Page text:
The auto shop at Chattanooga State Community College had an unusual high-end feel to it this week.
Nearly a dozen new luxury Audi vehicles, one typically boasting a $130,000 price tag, and a pair of Volkswagen ID.4 electric SUVs were gifted to the school to help students with hands-on repair training.
The Audi models were among a number damaged during transit, and Volkswagen Group of America joined with the Collision Repair Education Foundation and the college to enable the donation of the vehicles, officials said Thursday.
Rebecca Ashford, the college's president, said at a meeting that she'd never before seen such a donation of vehicles, and it will benefit students.
"They're getting to work on the latest and greatest," she said.
It would have taken the college a long time to give students an opportunity to work on such vehicles, Ashford said.
"It would have taken a huge investment to get one but, my gosh, 12," the school president said.
Fifteen other vehicles are going elsewhere for training in Tennessee, but the partnership with Chattanooga State is the largest, said Nicole Barranco, Volkswagen Group of America's senior director of state affairs.
"These aren't just bumper repairs of years gone by," she said at the meeting.
The vehicles have the latest technologies, such as the use of Lidar, radar and sonar, Barranco said.
"If this doesn't line up, then you miss things like a trash can or even a child playing behind a vehicle," she said.
Investments in such programs are critical to making sure students are working on the most current vehicles on the road, said Brandon Eckenrode, the Collision Repair Education Foundation's executive director.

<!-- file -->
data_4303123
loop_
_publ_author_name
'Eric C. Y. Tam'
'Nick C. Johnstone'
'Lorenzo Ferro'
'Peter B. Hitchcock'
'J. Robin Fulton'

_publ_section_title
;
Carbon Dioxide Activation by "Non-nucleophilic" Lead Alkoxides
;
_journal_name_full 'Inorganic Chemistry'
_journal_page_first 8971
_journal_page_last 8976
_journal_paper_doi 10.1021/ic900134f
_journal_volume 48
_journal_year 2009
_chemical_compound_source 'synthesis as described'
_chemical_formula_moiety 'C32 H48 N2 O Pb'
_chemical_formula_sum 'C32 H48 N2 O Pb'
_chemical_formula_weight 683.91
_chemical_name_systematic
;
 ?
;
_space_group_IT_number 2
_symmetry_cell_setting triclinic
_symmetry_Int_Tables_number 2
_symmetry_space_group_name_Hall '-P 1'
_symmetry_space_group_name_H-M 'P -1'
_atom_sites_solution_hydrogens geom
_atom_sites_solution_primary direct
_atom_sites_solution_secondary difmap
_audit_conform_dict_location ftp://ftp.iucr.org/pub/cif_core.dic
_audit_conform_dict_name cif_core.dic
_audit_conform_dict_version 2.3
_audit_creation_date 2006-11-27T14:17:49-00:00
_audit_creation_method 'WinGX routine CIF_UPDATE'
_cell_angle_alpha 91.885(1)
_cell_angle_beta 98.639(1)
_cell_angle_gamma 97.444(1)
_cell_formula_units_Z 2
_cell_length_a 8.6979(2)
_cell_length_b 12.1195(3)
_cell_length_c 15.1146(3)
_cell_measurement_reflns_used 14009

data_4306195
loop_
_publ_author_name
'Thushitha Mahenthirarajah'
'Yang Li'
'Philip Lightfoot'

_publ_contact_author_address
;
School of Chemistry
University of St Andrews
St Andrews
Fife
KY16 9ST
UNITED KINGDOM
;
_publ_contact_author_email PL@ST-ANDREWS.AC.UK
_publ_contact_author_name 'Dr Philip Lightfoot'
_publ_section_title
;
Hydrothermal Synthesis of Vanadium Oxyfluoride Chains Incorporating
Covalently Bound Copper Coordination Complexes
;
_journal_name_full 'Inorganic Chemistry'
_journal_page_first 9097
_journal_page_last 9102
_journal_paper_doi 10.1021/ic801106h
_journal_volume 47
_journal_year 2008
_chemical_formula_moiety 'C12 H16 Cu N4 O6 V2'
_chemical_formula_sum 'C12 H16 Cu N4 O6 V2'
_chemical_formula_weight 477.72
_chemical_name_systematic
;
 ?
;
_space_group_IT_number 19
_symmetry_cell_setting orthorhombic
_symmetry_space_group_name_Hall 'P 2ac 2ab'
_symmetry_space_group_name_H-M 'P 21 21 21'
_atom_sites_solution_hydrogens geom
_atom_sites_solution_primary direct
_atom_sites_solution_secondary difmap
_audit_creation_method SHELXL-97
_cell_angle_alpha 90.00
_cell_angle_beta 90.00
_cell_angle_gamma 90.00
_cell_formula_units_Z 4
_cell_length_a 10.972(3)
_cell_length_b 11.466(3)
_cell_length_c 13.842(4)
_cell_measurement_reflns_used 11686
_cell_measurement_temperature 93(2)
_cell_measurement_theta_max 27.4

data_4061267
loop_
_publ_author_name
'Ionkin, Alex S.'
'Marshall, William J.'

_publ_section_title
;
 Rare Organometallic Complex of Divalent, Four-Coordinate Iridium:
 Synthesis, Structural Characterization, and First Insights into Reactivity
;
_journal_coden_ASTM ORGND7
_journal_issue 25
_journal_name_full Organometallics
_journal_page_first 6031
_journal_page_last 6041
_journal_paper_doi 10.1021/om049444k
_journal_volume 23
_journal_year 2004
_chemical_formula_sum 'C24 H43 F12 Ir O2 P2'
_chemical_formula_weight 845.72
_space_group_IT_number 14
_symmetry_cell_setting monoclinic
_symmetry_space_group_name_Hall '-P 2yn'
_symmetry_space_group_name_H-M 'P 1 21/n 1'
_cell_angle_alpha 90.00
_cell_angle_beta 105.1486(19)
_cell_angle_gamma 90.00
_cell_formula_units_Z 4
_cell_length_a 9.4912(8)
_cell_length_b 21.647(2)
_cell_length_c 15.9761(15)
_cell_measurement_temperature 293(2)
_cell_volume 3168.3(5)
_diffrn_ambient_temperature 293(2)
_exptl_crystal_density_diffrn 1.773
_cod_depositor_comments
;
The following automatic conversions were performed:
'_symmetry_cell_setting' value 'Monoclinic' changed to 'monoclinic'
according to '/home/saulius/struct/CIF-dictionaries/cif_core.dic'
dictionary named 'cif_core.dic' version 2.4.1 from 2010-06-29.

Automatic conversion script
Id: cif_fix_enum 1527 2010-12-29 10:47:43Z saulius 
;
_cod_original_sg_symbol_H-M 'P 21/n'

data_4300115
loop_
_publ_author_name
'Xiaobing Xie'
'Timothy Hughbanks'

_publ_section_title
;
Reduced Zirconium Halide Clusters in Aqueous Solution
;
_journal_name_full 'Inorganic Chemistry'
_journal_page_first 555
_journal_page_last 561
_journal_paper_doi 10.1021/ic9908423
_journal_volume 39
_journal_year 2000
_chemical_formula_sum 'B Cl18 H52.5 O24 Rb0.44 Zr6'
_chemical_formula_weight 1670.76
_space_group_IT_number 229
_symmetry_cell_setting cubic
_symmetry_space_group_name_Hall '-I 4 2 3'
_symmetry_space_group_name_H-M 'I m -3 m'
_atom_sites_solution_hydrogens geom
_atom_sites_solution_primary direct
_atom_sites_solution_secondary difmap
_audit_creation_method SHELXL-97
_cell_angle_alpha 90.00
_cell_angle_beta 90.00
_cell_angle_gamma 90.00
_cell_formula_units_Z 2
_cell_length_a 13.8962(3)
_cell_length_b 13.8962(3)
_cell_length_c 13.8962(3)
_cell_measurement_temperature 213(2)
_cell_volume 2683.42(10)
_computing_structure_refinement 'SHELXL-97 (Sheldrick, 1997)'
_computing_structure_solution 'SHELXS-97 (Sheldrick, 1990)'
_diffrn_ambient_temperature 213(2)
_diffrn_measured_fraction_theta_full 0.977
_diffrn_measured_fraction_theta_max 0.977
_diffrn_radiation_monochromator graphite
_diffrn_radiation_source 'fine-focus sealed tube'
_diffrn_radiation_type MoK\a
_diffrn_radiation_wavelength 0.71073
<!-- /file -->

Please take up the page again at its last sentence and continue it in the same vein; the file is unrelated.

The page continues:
"That technology and training is crucial," he said at the meeting. VW and its Audi luxury brand provided the vehicles to the foundation, which made the donation to the college, Eckenrode said.
He said he's hopeful other automakers will make similar efforts and donate vehicles for training programs nationally. Students interested in the work could be attracted by the opportunity to train on the latest technology, Eckenrode said.
Hamilton County Mayor Weston Wamp cited the partnership between VW and the college.
"What happens here is that some students who want a pathway to a better career ... come here and develop skills and abilities to earn a wage to support a family," he said at the meeting.
Jim Barrott, executive vice president at Chattanooga State with primary responsibility for the Tennessee College of Applied Technology on the campus, said at the meeting that programs benefiting from the donation help prepare people for jobs.
Barrott, who is retiring after 38 years at the school, said that such Tennessee College of Applied Technology programs have a 94% placement rate of students into jobs.